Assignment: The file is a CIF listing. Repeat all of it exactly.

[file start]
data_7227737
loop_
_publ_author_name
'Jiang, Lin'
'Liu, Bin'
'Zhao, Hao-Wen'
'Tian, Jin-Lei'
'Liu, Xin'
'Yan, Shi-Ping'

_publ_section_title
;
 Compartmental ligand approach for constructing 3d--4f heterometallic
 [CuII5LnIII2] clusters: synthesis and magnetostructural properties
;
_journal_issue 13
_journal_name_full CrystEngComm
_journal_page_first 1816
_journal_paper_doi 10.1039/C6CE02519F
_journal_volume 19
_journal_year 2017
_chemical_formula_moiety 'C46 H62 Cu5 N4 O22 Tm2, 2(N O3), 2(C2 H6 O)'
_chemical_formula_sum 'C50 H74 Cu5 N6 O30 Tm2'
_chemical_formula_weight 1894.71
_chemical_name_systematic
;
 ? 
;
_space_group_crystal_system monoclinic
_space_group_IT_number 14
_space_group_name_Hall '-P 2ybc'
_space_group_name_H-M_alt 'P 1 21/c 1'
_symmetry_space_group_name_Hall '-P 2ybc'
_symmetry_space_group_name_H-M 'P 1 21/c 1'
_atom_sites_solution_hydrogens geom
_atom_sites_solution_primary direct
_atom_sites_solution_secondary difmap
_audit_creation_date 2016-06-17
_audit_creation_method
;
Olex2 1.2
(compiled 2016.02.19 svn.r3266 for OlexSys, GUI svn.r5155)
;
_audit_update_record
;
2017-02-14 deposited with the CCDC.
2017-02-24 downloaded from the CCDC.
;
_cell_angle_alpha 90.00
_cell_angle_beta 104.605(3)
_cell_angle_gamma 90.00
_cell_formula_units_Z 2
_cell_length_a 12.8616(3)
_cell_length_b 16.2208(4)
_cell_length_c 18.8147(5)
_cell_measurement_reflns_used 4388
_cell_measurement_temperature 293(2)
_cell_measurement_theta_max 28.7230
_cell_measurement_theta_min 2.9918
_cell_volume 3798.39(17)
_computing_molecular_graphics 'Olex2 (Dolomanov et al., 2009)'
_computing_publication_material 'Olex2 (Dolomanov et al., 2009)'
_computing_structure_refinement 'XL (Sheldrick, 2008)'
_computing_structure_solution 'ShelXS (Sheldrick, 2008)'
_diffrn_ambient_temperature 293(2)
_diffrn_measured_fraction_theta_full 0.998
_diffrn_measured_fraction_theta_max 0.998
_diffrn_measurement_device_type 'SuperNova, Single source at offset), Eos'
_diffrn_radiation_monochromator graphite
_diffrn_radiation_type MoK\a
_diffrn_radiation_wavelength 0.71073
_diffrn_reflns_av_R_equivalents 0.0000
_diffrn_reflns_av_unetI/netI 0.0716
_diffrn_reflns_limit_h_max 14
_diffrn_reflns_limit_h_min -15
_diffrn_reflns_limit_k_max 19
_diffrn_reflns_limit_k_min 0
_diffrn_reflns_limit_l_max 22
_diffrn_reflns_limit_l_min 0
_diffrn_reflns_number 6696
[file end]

data_7227737
loop_
_publ_author_name
'Jiang, Lin'
'Liu, Bin'
'Zhao, Hao-Wen'
'Tian, Jin-Lei'
'Liu, Xin'
'Yan, Shi-Ping'

_publ_section_title
;
 Compartmental ligand approach for constructing 3d--4f heterometallic
 [CuII5LnIII2] clusters: synthesis and magnetostructural properties
;
_journal_issue 13
_journal_name_full CrystEngComm
_journal_page_first 1816
_journal_paper_doi 10.1039/C6CE02519F
_journal_volume 19
_journal_year 2017
_chemical_formula_moiety 'C46 H62 Cu5 N4 O22 Tm2, 2(N O3), 2(C2 H6 O)'
_chemical_formula_sum 'C50 H74 Cu5 N6 O30 Tm2'
_chemical_formula_weight 1894.71
_chemical_name_systematic
;
 ? 
;
_space_group_crystal_system monoclinic
_space_group_IT_number 14
_space_group_name_Hall '-P 2ybc'
_space_group_name_H-M_alt 'P 1 21/c 1'
_symmetry_space_group_name_Hall '-P 2ybc'
_symmetry_space_group_name_H-M 'P 1 21/c 1'
_atom_sites_solution_hydrogens geom
_atom_sites_solution_primary direct
_atom_sites_solution_secondary difmap
_audit_creation_date 2016-06-17
_audit_creation_method
;
Olex2 1.2
(compiled 2016.02.19 svn.r3266 for OlexSys, GUI svn.r5155)
;
_audit_update_record
;
2017-02-14 deposited with the CCDC.
2017-02-24 downloaded from the CCDC.
;
_cell_angle_alpha 90.00
_cell_angle_beta 104.605(3)
_cell_angle_gamma 90.00
_cell_formula_units_Z 2
_cell_length_a 12.8616(3)
_cell_length_b 16.2208(4)
_cell_length_c 18.8147(5)
_cell_measurement_reflns_used 4388
_cell_measurement_temperature 293(2)
_cell_measurement_theta_max 28.7230
_cell_measurement_theta_min 2.9918
_cell_volume 3798.39(17)
_computing_molecular_graphics 'Olex2 (Dolomanov et al., 2009)'
_computing_publication_material 'Olex2 (Dolomanov et al., 2009)'
_computing_structure_refinement 'XL (Sheldrick, 2008)'
_computing_structure_solution 'ShelXS (Sheldrick, 2008)'
_diffrn_ambient_temperature 293(2)
_diffrn_measured_fraction_theta_full 0.998
_diffrn_measured_fraction_theta_max 0.998
_diffrn_measurement_device_type 'SuperNova, Single source at offset), Eos'
_diffrn_radiation_monochromator graphite
_diffrn_radiation_type MoK\a
_diffrn_radiation_wavelength 0.71073
_diffrn_reflns_av_R_equivalents 0.0000
_diffrn_reflns_av_unetI/netI 0.0716
_diffrn_reflns_limit_h_max 14
_diffrn_reflns_limit_h_min -15
_diffrn_reflns_limit_k_max 19
_diffrn_reflns_limit_k_min 0
_diffrn_reflns_limit_l_max 22
_diffrn_reflns_limit_l_min 0
_diffrn_reflns_number 6696